Rachel Getting Married
Director Jonathan Demme and writer Jenny Lumet’s ensemble film about a big sprawling suburban wedding reminds us that marriage is a mix of chosen and un-chosen unions. The coupling of husband and wife also joins together a menagerie of pleasant and decidedly unpleasant relatives who become, for better or worse, our in-laws and lifelong companions.
At this particular wedding the bride’s sister Kym (played brilliantly by Anne Hathaway) is certainly the most fascinating, exasperating, and disturbing of these new relatives. A morose, self-involved, recovering addict who sucks happiness and attention out of the other guests like some roving black hole, Kym’s gargantuan appetite for supersized servings of love and affection results in just the sort of boorish behavior guaranteed to send folks screaming for the parking lot. Somehow Demme, Lumet, and Hathaway give us a sympathetic view of her without ever allowing us to forget that she is the first relative we would toss off the ark.
But marriages and families have always been made of clay, holding together a ragtag collection of frail creatures with large portions of faith, hope, and love; and these broken and blended families coming together in this wedding each bring their own baggage and dreams. Rachel (Rosemarie DeWitt) and Kym share parents who could not make their own marriage work, and they compete for the attention of a father who does not know how to love the healthy and peaceful child. At the same time his second marriage is a sign of new possibilities, and Rachel’s fiancé, Sidney (Tunde Adebimpe), is filled with exuberant promise.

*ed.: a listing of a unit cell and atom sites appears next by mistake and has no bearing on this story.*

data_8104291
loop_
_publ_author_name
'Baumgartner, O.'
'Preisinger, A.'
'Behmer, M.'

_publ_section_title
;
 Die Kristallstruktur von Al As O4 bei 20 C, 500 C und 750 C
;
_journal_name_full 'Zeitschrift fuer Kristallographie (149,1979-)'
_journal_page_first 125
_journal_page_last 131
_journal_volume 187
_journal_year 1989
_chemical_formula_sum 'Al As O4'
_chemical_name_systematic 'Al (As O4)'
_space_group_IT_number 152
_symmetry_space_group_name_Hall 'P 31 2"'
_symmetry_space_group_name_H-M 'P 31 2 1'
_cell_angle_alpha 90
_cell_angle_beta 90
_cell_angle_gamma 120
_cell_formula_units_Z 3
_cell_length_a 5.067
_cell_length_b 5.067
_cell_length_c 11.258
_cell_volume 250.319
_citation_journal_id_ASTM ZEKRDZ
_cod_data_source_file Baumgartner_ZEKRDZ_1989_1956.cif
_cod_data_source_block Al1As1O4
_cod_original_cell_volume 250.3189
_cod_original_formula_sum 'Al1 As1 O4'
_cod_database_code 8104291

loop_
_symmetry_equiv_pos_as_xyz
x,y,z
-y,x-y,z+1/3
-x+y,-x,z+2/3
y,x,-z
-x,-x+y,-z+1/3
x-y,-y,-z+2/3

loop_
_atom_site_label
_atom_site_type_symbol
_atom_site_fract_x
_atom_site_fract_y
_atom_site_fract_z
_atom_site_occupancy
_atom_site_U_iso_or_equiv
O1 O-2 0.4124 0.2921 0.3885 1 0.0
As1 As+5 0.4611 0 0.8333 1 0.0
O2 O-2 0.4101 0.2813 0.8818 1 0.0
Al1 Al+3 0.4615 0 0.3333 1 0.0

Demme’s film demonstrates that characters are fashioned and realized in communities and that human beings are social creatures who come into their own only when tossed into the pool with everybody else. Rachel Getting Married reminds us that marriage is a promise to be family, not a guarantee.